F1 preview: A lap of the Monaco Grand Prix
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Max Verstappen bought his race engineer an ice cream to apologise for his strongly-worded radio messages at the Emilia Romagna Grand Prix back in April, according to Red Bull team principal Christian Horner. Verstappen has gained a reputation for throwing mid-race tantrums when things are not going his way and lived up to his billing at Imola as he fought Charles Leclerc for victory in the sprint to secure pole position.
Verstappen was left frustrated during the 21-lap contest despite eventually coming out on top and snapped back at his race engineer, Gianpiero Lambiase, for speaking too much in the corners via team radio. Horner has since revealed that Verstappen felt compelled to make up for his outburst by treating Lambiase to an ice cream after the on-track action had concluded.
“Max recognised he’d maybe been a bit sharp, went to find him, got him an ice cream and apologised,” Horner told the Evening Standard. “Max just wants to win, so I don’t have any issues with it as long as it’s channelled in a positive manner.”
It remains to be seen whether Verstappen will eventually be able to temper his mid-race frustrations as he continues to mature and develop as a driver over the coming months and years. He did not shy away from making his feelings known at the last time of asking at the Spanish Grand Prix due to a DRS problem that left him stuck behind George Russell for a large part of the race that he eventually won in Barcelona.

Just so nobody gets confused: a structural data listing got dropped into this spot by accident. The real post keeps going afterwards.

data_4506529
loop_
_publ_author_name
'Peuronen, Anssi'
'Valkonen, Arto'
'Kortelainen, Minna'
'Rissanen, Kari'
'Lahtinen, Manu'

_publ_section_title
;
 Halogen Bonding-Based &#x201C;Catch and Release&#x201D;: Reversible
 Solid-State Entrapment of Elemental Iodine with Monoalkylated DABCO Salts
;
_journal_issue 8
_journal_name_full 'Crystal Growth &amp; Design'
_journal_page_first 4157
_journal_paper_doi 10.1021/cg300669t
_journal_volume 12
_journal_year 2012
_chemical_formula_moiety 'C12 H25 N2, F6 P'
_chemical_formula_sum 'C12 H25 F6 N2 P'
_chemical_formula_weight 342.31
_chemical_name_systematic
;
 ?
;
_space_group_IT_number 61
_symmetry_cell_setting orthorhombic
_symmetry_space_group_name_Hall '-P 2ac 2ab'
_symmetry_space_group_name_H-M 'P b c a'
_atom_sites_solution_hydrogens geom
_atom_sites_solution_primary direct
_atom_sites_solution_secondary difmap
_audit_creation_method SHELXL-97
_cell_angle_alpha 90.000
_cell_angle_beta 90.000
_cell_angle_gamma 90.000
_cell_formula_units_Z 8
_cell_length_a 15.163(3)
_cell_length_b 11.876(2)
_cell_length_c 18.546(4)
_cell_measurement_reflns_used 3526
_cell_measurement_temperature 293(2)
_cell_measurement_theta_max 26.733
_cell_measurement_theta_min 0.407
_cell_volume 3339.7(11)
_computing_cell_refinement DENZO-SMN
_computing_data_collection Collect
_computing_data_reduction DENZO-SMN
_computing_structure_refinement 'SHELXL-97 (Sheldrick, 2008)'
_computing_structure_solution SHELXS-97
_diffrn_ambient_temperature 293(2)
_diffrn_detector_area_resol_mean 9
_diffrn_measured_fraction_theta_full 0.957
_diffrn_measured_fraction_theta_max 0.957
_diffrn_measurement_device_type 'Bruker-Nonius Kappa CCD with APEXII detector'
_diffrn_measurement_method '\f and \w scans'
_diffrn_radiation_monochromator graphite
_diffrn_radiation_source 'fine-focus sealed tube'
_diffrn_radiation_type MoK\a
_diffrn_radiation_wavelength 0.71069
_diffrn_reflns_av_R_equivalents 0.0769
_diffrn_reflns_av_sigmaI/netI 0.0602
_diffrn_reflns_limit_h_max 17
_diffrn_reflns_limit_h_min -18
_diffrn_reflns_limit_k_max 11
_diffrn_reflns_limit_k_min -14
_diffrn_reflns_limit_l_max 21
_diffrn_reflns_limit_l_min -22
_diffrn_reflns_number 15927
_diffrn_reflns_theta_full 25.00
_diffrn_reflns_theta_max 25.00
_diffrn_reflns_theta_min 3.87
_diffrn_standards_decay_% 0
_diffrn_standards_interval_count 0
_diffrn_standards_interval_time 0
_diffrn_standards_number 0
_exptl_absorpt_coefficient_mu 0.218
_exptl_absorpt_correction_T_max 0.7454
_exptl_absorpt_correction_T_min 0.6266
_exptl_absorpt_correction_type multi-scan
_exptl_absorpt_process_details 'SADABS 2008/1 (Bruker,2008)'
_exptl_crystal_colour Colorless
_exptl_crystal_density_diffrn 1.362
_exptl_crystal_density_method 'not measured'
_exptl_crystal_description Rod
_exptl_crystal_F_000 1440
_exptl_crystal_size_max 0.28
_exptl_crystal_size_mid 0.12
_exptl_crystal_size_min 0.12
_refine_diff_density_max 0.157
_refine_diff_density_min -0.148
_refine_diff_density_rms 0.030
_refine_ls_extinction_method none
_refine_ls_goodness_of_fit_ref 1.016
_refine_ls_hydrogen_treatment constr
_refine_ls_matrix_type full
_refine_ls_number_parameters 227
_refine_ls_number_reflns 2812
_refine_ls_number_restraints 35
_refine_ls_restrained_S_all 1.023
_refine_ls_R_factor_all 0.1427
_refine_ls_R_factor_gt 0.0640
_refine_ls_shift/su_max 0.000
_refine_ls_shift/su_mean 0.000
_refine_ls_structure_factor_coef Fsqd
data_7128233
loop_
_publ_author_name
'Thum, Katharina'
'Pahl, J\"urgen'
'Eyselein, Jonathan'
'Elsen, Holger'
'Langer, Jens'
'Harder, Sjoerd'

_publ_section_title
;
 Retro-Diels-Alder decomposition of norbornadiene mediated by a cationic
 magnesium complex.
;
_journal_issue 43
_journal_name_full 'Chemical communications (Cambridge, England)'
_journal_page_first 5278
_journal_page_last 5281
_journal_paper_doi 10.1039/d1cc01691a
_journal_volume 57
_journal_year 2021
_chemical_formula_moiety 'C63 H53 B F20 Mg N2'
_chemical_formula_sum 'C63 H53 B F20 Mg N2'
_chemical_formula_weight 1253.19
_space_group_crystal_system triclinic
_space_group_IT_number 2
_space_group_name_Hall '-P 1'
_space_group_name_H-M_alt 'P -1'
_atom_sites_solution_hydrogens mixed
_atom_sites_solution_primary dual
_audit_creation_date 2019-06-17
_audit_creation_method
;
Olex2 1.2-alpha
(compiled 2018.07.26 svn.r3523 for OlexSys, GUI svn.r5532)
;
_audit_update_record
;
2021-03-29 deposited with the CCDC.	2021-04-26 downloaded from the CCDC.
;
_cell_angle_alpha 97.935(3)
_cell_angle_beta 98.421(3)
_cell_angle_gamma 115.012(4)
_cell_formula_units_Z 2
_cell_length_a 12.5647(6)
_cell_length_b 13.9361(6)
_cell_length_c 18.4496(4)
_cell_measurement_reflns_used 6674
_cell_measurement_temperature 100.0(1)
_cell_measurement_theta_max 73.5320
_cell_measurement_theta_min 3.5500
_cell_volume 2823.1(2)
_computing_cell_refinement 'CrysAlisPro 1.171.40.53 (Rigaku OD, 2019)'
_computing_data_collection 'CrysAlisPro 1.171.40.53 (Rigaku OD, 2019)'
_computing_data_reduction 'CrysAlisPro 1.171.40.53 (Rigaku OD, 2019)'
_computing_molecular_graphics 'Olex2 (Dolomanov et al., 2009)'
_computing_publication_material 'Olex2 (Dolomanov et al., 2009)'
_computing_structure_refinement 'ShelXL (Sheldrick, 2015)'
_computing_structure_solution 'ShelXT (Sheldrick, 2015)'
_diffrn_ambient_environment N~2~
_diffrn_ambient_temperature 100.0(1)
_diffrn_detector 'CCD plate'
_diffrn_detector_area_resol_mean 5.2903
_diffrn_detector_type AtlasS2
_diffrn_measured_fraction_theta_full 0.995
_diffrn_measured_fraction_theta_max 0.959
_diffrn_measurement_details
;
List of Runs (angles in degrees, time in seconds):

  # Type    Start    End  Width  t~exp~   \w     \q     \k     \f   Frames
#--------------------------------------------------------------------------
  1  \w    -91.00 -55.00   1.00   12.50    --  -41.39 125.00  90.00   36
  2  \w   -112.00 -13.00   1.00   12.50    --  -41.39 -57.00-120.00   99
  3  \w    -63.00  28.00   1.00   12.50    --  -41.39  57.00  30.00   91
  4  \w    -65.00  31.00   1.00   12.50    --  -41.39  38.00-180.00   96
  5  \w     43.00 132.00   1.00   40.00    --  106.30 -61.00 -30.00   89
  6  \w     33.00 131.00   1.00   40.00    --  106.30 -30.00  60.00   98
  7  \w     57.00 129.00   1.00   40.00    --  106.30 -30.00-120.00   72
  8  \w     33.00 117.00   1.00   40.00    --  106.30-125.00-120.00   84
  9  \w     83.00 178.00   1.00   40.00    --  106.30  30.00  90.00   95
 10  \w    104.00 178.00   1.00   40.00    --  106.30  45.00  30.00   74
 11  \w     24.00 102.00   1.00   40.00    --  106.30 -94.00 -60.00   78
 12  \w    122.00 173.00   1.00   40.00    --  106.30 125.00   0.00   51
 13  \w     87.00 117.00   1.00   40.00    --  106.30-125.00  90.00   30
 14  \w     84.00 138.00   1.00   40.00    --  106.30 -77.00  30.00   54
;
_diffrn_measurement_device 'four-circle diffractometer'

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Lambiase was on the receiving end of another verbal assault from Verstappen in Spain, which resulted from the 24-year-old’s anger at the situation rather than any personal grievances with his Red Bull colleagues. Martin Brundle opined after the chequered flag that Verstappen still has plenty to work on in order to conduct himself in the right manner when behind the wheel in spite of his clear racing ability that saw him clinch last year’s Drivers’ Championship title at the expense of Lewis Hamilton.
“Max’s 24th victory, matching the great [Juan Manuel] Fangio, wasn’t his finest,” wrote Brundle in his post-race column for Sky Sports.
“Partly due to a malfunctioning DRS rear wing flap, also a trip through the Turn Four gravel when a gust of wind caught him out, and furthermore twice being let through by team-mate Sergio Perez.
“Max was clearly angry on the radio at his team when the DRS wouldn’t work, which was hindering his passing of the ever-impressive Russell in the Mercedes. This tells us two things.
“He’s rather fed up with a catalogue of reliability issues as the team have taken time to finesse and get their new car up to full speed, and down to the weight limit.
“Secondly his temper still has a relatively short fuse, as we saw for example in the brake testing of Hamilton in Saudi Arabia last year, which he has otherwise learned to control well in his quest for victories and a first world championship.”
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